In our last Friday Field Notes, we discussed how experts from the operational, scientific and educational communities came together to integrate the components of health and fitness under the title “Total Force Fitness for the 21st Century.” In 2020, the TFF concept was updated to reflect the current health and performance issues of service members. Today we will unpack these components.
The concept of Total Force Fitness encompasses eight domains:
Ideological & Spiritual
Medical and Dental Preventative Care
Total Force Fitness involves seamlessly integrating fitness of the mind, body and spirit. Achieving total fitness is a state in which service members, their families and the family’s unit/organization can sustain optimal well-being and performance even, under difficult conditions. Total Force Fitness is critical to Military Family Readiness and Lethality.
The Consortium for Health and Military Performance (CHAMP) at the Uniformed Services University of the Health Sciences is the Department of Defense center of excellence in TFF and human performance optimization. CHAMP’s mission is to research and educate service members about TFF, to optimize service member performance. More information about their work can be found at their website for service members: Human Performance Resources by CHAMP (HPRC).
Physical Fitness: Training Year-Round Boosts Resilience
In the military community, physical fitness involves service members and their families’ ability to physically handle all aspects of a mission, while at the same time remaining healthy and uninjured to meet the criteria for retention and continued military service. Year-round exercise can help build and maintain warrior and military family lethality and psychological health and resilience, and some studies have shown that it may improve mood and attitude.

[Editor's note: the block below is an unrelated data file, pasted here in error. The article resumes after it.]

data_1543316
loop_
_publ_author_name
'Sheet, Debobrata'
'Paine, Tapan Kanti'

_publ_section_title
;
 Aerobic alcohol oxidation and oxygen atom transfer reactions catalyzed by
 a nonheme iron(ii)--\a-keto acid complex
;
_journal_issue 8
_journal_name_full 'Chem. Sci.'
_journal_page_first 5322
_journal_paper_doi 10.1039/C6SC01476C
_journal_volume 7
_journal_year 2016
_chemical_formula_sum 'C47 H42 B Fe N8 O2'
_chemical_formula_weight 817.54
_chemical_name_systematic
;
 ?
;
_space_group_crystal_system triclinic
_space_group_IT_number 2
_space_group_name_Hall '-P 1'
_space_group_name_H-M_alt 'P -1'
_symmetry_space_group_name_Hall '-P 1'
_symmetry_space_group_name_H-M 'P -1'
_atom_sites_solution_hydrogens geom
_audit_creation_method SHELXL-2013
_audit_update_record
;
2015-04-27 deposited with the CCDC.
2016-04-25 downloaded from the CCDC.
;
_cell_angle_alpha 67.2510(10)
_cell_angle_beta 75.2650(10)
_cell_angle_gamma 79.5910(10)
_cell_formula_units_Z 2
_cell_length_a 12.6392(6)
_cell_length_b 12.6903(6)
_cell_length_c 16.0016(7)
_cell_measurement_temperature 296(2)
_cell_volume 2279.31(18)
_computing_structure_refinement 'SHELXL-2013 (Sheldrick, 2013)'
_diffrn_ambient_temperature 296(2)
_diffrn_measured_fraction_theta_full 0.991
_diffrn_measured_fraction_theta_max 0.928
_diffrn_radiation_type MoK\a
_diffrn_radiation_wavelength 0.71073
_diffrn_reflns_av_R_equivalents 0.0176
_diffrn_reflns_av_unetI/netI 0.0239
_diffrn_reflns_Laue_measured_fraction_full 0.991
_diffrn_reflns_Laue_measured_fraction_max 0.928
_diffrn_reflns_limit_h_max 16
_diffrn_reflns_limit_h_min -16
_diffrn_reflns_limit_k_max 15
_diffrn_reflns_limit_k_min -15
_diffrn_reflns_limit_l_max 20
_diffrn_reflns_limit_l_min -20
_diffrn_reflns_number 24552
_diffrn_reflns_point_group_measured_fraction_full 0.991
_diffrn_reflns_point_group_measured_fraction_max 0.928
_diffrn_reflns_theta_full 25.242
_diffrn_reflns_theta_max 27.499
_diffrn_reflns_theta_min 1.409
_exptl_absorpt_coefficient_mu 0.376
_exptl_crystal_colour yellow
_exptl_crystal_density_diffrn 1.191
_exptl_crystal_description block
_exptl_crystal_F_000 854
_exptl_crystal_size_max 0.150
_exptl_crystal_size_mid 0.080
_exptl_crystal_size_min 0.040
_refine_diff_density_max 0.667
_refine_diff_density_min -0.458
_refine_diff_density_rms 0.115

The latest military fitness guidance emphasizes the need to focus on “mission and job task-oriented fitness.” This involves having a well-rounded approach to fitness routines that reflects the various types of conditions that your service member might experience. Physical fitness assessments (link is external) can provide important tools to measure whether your service member’s fitness efforts effectively complement mission duties, but they can also be a great way for military family members to stay connected with their service member and to maintain their own psychological health and resilience.
At HPRC, you’ll find science-based TFF information for service members about injury prevention and training and performance.
Psychological Fitness: Keeping Your Mind Fit
Coping with the stressors and realities of deployment takes a fit mind, not just a fit body. Psychological fitness is about strengthening performance and resilience. It involves the way one:
- Thinks and processes information
- Feels about themself, others and the environment
- Act in response to thoughts and feelings
Understanding what makes up psychological fitness and how to develop a healthier mental state can improve military family readiness to confront the challenges of life – both in the military and in civilian life. Learning stress management tips to build coping skills is important part of strengthening psychological health.
Keeping fit can also require getting help to address psychological health concerns. Reach out to line leaders, doctors or chaplains for appropriate care right away if military family members:
- Can’t shake feeling down or worried
- Have thoughts that repeatedly cause anxiety
- Have sleep problems
- Have thoughts about hurting themself
For more information, visit the mental fitness section of HPRC. Here you’ll find information on performance psychology, mental health, sleep & stress, and substance use.
And, other resources are available and they work. Contact the Psychological Health Resource Center 24/7 by calling 1-866-966-1020 for answers to questions.
Being financially fit means managing your money effectively to benefit your military family health. There are three primary components of this domain, including:
- Debt management, such as paying down credit cards